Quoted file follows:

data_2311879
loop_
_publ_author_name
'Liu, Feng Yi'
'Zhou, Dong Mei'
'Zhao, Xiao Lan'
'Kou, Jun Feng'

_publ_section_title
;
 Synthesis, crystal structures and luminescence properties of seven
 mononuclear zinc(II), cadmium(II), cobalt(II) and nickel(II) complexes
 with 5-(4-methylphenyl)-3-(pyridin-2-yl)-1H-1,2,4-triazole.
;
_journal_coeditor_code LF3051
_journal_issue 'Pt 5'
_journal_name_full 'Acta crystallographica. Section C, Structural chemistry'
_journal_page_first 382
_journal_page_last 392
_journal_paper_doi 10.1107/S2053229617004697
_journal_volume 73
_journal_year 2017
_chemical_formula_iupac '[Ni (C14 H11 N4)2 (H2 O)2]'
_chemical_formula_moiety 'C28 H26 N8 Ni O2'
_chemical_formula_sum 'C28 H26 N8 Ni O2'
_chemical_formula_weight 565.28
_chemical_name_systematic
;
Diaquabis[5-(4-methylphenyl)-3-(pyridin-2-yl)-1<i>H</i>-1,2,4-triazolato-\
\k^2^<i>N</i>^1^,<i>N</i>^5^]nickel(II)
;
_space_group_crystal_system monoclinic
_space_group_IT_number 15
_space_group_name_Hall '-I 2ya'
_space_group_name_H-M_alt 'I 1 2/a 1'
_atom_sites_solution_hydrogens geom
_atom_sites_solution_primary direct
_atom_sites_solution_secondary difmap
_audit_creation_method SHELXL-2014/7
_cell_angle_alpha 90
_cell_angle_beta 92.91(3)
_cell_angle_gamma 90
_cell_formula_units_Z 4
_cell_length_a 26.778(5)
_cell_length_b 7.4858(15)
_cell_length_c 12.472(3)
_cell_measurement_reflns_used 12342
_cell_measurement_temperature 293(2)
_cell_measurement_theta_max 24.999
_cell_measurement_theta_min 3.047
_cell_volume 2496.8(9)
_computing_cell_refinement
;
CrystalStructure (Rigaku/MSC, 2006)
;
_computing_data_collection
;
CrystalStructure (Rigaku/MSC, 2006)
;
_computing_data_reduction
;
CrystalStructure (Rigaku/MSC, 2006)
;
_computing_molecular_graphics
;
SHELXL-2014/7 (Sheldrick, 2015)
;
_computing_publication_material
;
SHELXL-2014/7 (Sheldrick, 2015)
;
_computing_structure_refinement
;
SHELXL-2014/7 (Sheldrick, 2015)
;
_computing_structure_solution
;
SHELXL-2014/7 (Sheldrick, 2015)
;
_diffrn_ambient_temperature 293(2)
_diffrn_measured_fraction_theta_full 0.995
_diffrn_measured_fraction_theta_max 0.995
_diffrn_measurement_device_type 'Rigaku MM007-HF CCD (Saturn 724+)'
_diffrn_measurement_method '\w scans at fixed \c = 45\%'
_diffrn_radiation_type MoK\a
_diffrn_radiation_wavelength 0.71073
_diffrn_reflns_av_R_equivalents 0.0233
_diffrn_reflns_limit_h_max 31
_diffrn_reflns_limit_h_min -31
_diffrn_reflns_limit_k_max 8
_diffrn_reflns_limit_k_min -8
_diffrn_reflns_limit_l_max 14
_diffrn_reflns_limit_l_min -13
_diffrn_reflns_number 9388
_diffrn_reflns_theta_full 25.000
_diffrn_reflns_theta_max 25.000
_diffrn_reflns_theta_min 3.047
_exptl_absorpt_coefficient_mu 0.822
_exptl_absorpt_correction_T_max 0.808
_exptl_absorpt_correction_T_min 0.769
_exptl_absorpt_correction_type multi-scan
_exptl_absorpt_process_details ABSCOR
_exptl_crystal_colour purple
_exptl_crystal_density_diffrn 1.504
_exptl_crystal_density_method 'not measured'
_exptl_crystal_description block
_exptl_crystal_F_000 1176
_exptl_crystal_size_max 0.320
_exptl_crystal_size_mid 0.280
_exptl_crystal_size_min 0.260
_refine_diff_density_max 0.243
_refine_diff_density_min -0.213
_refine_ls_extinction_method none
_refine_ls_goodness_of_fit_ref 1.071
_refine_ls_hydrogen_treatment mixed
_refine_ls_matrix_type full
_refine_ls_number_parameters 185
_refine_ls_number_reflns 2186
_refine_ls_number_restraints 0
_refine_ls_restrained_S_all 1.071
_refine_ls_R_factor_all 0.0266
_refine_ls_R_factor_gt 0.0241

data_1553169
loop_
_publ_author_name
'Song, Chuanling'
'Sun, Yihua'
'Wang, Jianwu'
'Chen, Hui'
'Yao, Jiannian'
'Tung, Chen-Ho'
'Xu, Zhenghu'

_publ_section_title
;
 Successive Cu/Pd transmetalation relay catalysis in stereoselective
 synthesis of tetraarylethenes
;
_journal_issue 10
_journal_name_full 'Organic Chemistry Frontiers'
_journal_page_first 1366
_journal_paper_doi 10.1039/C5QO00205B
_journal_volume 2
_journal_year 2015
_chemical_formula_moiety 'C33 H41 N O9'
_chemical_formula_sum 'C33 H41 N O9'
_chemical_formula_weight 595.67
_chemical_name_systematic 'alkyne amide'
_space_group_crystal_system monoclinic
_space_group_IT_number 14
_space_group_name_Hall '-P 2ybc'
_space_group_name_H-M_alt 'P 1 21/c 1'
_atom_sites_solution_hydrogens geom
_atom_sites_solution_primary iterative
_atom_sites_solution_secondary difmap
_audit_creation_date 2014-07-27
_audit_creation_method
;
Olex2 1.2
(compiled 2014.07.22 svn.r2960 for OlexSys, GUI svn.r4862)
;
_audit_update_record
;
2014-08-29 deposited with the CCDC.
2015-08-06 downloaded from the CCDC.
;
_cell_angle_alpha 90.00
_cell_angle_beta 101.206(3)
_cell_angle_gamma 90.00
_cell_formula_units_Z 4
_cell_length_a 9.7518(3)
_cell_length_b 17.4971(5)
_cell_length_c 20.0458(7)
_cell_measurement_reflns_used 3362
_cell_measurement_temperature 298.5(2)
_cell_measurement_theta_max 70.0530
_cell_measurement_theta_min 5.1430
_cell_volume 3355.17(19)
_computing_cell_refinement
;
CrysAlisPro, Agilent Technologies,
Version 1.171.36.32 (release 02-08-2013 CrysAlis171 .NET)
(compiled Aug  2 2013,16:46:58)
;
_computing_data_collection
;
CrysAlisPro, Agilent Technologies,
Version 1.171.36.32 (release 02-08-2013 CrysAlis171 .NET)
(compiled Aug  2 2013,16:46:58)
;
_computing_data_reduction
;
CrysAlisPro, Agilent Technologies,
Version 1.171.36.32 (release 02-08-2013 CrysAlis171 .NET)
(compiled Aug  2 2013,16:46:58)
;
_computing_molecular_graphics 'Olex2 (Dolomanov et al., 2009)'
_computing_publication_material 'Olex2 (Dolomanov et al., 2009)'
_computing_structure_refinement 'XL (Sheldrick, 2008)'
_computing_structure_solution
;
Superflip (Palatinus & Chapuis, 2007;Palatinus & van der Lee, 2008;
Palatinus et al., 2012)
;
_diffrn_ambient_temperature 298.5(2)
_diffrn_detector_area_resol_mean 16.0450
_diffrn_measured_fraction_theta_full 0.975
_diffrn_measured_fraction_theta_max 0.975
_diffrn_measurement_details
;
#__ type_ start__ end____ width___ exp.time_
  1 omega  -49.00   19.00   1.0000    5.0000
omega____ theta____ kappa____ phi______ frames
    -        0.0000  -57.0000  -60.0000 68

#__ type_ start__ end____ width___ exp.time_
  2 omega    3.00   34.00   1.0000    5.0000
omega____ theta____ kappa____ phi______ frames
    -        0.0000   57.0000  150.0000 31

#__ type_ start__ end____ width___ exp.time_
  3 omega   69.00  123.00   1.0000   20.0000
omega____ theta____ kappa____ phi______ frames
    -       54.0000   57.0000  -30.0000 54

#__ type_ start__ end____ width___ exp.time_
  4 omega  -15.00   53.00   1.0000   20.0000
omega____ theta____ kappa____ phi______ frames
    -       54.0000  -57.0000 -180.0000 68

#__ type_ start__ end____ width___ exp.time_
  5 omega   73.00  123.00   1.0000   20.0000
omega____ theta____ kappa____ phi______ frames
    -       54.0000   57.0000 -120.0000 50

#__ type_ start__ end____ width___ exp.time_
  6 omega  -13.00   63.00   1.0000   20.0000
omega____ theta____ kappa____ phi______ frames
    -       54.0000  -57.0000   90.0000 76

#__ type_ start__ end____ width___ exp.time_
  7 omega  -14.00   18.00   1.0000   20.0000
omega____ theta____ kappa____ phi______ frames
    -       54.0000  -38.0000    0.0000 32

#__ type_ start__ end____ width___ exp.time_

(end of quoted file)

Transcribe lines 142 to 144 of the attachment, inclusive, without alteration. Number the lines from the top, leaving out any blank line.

_journal_year 2015
_chemical_formula_moiety 'C33 H41 N O9'
_chemical_formula_sum 'C33 H41 N O9'